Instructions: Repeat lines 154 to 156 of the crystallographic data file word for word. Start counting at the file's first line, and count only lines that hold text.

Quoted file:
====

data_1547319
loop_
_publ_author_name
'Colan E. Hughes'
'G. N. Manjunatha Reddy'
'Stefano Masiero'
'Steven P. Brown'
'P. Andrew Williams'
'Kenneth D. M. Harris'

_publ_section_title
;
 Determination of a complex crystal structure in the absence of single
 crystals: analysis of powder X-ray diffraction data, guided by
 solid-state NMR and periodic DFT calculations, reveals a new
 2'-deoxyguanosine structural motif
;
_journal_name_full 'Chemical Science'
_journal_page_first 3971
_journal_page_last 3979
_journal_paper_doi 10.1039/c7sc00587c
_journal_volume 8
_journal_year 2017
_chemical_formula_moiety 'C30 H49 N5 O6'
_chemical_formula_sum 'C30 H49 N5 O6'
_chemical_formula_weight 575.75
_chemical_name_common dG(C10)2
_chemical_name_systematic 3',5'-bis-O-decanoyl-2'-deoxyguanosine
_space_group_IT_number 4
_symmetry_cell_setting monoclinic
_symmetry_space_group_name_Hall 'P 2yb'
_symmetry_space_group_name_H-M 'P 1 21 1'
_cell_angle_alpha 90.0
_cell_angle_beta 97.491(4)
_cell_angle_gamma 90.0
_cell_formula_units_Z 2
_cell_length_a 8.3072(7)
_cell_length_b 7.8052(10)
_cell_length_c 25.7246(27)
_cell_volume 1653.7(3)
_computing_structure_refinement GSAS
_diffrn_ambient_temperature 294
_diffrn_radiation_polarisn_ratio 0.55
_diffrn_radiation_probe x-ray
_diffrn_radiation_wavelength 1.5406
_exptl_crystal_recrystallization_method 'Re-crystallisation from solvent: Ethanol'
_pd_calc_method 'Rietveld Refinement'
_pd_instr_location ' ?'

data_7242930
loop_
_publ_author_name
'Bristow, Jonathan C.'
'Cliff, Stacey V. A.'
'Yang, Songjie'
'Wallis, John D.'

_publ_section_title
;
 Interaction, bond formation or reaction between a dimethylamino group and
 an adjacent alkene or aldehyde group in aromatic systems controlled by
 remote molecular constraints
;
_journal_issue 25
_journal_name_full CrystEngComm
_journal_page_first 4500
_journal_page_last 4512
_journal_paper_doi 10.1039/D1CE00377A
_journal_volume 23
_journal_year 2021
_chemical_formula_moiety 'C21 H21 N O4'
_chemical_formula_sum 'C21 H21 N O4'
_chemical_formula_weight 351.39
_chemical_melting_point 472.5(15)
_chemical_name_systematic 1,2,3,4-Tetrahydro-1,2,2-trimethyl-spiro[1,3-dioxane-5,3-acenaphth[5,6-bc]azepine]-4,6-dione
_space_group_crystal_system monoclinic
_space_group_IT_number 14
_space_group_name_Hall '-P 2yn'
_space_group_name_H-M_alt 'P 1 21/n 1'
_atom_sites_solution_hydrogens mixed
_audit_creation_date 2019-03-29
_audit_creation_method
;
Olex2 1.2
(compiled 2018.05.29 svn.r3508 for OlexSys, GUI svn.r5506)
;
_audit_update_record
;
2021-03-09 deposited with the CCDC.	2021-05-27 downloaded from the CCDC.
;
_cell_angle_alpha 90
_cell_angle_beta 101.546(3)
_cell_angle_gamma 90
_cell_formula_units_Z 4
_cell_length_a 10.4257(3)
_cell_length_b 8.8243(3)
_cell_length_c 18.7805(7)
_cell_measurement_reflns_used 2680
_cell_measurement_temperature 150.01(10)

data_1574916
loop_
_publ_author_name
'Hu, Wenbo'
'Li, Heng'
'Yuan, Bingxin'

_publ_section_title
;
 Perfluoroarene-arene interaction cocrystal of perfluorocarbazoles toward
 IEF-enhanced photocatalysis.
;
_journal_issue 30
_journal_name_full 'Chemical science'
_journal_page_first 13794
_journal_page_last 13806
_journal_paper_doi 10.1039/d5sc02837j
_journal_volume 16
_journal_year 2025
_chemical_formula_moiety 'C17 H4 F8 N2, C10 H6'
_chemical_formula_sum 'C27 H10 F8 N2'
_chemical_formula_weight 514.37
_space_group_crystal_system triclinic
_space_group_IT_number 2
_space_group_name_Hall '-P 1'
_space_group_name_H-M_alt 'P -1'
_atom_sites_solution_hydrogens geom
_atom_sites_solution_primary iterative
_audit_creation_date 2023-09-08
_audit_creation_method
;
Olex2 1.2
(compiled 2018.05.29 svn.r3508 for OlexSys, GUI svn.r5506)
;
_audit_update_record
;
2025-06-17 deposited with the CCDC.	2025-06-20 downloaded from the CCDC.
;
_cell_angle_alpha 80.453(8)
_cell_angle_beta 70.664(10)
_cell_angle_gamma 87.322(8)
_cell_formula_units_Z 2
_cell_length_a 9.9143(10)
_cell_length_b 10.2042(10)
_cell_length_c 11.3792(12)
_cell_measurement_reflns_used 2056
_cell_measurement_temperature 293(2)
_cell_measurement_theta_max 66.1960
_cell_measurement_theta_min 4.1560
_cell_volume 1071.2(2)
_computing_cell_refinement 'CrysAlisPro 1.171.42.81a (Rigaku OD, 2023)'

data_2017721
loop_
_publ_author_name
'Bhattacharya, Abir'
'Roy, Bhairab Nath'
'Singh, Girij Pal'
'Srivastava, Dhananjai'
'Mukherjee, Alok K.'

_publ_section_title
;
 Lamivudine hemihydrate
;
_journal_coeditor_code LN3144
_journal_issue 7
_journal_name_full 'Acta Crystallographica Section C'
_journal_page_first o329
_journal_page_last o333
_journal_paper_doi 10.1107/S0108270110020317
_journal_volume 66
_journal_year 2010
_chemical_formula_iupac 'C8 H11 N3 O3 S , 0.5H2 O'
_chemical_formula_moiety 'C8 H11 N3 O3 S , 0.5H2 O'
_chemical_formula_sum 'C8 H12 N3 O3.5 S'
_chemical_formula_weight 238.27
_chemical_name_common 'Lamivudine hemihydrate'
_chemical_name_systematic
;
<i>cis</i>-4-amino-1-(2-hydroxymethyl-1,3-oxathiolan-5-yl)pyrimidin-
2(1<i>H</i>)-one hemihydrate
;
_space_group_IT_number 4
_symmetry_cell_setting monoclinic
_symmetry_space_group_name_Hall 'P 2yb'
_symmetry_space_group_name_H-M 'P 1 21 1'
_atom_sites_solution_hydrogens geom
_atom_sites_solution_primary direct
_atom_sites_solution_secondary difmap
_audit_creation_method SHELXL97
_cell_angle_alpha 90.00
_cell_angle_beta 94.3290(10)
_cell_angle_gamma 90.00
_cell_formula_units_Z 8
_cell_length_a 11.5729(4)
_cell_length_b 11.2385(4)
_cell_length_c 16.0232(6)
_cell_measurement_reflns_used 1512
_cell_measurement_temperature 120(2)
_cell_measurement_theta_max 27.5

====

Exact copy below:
'Mukherjee, Alok K.'

_publ_section_title
;